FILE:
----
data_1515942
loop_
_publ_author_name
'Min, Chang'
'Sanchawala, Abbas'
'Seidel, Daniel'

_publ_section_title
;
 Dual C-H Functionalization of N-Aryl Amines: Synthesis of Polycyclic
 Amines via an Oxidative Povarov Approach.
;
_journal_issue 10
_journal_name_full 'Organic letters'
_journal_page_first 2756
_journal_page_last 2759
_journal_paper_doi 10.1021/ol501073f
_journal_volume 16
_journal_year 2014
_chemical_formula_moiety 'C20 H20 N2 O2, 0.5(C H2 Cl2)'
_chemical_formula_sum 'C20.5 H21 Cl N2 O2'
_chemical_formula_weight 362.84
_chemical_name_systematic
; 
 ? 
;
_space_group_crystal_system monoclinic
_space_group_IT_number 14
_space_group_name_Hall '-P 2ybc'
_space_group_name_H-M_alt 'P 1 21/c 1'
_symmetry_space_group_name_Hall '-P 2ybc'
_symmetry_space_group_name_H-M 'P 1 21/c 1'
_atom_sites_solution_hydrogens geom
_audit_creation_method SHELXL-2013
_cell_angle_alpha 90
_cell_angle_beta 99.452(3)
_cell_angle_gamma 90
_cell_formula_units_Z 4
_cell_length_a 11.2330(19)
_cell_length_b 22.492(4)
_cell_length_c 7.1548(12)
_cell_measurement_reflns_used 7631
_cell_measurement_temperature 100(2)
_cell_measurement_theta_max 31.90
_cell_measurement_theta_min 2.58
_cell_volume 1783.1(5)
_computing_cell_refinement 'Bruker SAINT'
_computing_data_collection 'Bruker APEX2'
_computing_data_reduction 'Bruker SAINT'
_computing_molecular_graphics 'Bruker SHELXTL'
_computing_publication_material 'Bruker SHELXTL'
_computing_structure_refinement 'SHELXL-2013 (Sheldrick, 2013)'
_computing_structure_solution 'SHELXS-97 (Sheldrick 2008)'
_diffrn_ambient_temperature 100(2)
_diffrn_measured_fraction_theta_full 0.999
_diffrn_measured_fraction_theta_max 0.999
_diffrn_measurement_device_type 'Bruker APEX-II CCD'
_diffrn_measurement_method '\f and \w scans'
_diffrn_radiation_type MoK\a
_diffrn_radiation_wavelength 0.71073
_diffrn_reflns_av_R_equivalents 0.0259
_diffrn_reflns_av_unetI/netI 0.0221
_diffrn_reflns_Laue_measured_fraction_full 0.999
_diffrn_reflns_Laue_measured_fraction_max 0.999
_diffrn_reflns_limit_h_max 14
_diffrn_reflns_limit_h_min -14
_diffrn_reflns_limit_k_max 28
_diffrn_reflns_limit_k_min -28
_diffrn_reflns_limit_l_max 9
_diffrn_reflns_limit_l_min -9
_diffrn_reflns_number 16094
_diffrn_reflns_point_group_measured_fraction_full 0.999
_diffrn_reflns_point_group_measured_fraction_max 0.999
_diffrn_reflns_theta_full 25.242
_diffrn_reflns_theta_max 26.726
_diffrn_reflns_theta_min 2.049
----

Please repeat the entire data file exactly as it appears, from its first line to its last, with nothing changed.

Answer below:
data_1515942
loop_
_publ_author_name
'Min, Chang'
'Sanchawala, Abbas'
'Seidel, Daniel'

_publ_section_title
;
 Dual C-H Functionalization of N-Aryl Amines: Synthesis of Polycyclic
 Amines via an Oxidative Povarov Approach.
;
_journal_issue 10
_journal_name_full 'Organic letters'
_journal_page_first 2756
_journal_page_last 2759
_journal_paper_doi 10.1021/ol501073f
_journal_volume 16
_journal_year 2014
_chemical_formula_moiety 'C20 H20 N2 O2, 0.5(C H2 Cl2)'
_chemical_formula_sum 'C20.5 H21 Cl N2 O2'
_chemical_formula_weight 362.84
_chemical_name_systematic
; 
 ? 
;
_space_group_crystal_system monoclinic
_space_group_IT_number 14
_space_group_name_Hall '-P 2ybc'
_space_group_name_H-M_alt 'P 1 21/c 1'
_symmetry_space_group_name_Hall '-P 2ybc'
_symmetry_space_group_name_H-M 'P 1 21/c 1'
_atom_sites_solution_hydrogens geom
_audit_creation_method SHELXL-2013
_cell_angle_alpha 90
_cell_angle_beta 99.452(3)
_cell_angle_gamma 90
_cell_formula_units_Z 4
_cell_length_a 11.2330(19)
_cell_length_b 22.492(4)
_cell_length_c 7.1548(12)
_cell_measurement_reflns_used 7631
_cell_measurement_temperature 100(2)
_cell_measurement_theta_max 31.90
_cell_measurement_theta_min 2.58
_cell_volume 1783.1(5)
_computing_cell_refinement 'Bruker SAINT'
_computing_data_collection 'Bruker APEX2'
_computing_data_reduction 'Bruker SAINT'
_computing_molecular_graphics 'Bruker SHELXTL'
_computing_publication_material 'Bruker SHELXTL'
_computing_structure_refinement 'SHELXL-2013 (Sheldrick, 2013)'
_computing_structure_solution 'SHELXS-97 (Sheldrick 2008)'
_diffrn_ambient_temperature 100(2)
_diffrn_measured_fraction_theta_full 0.999
_diffrn_measured_fraction_theta_max 0.999
_diffrn_measurement_device_type 'Bruker APEX-II CCD'
_diffrn_measurement_method '\f and \w scans'
_diffrn_radiation_type MoK\a
_diffrn_radiation_wavelength 0.71073
_diffrn_reflns_av_R_equivalents 0.0259
_diffrn_reflns_av_unetI/netI 0.0221
_diffrn_reflns_Laue_measured_fraction_full 0.999
_diffrn_reflns_Laue_measured_fraction_max 0.999
_diffrn_reflns_limit_h_max 14
_diffrn_reflns_limit_h_min -14
_diffrn_reflns_limit_k_max 28
_diffrn_reflns_limit_k_min -28
_diffrn_reflns_limit_l_max 9
_diffrn_reflns_limit_l_min -9
_diffrn_reflns_number 16094
_diffrn_reflns_point_group_measured_fraction_full 0.999
_diffrn_reflns_point_group_measured_fraction_max 0.999
_diffrn_reflns_theta_full 25.242
_diffrn_reflns_theta_max 26.726
_diffrn_reflns_theta_min 2.049